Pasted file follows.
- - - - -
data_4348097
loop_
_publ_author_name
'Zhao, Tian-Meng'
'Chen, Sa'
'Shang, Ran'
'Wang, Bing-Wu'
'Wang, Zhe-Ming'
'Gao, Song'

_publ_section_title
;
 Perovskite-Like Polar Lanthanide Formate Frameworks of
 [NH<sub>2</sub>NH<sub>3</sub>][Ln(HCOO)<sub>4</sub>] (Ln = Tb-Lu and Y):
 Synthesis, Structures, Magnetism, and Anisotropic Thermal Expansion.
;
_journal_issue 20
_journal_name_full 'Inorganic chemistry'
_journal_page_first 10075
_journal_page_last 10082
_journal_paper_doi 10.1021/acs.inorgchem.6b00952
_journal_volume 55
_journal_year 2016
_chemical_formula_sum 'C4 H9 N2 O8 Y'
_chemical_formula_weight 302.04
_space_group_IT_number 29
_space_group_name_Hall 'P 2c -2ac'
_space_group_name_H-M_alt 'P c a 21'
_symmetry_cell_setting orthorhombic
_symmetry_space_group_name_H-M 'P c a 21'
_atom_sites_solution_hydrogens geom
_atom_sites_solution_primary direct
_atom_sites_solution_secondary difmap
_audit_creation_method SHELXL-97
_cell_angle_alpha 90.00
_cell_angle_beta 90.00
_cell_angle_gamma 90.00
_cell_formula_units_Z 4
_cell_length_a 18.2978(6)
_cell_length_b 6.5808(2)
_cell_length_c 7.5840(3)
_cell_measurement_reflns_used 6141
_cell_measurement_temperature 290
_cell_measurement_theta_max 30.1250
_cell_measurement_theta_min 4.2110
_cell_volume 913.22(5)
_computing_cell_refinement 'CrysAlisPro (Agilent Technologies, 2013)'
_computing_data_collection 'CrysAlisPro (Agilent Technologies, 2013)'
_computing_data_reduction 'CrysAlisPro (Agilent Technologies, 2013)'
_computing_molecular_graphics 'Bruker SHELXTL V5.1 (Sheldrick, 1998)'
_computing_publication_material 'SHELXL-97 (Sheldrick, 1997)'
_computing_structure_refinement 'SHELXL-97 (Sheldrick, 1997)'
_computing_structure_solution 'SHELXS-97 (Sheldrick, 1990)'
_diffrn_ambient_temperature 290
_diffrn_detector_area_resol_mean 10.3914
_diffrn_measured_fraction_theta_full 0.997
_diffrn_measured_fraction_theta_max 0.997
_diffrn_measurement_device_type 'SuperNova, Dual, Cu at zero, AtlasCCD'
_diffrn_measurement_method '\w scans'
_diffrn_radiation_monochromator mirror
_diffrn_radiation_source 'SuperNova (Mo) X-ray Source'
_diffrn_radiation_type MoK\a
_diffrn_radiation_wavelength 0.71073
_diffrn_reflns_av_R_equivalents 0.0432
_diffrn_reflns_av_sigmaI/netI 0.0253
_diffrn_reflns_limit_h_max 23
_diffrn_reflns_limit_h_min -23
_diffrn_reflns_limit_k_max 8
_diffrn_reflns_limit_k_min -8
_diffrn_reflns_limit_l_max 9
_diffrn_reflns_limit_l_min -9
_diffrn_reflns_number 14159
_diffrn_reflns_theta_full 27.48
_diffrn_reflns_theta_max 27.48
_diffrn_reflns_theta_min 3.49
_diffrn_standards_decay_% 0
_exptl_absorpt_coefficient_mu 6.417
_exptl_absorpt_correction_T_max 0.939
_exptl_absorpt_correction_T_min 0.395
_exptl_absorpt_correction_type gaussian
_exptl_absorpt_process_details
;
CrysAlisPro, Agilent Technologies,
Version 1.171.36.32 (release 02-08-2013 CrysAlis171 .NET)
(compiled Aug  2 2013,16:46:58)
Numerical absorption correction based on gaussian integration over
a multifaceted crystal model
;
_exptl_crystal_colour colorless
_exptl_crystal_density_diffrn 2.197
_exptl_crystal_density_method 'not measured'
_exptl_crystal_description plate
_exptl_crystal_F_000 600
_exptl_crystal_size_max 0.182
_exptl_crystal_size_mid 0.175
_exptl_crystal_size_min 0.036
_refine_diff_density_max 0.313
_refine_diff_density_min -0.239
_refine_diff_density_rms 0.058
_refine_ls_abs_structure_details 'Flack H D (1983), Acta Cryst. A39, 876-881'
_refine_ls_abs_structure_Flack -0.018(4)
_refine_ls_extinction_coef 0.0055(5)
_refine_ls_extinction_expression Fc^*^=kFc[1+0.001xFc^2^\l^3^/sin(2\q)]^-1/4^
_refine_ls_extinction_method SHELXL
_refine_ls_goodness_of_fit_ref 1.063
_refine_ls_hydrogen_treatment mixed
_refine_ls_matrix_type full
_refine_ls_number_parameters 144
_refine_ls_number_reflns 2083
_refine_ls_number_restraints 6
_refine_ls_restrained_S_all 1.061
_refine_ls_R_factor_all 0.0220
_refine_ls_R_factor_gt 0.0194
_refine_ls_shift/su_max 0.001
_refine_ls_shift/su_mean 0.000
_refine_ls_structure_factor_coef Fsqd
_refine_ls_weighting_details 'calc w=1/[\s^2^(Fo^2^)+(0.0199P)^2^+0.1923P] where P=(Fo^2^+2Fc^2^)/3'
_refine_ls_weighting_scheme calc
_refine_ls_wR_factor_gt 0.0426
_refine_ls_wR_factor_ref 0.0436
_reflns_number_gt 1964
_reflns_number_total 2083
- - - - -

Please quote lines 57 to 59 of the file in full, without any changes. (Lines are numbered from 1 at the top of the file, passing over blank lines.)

_diffrn_measurement_device_type 'SuperNova, Dual, Cu at zero, AtlasCCD'
_diffrn_measurement_method '\w scans'
_diffrn_radiation_monochromator mirror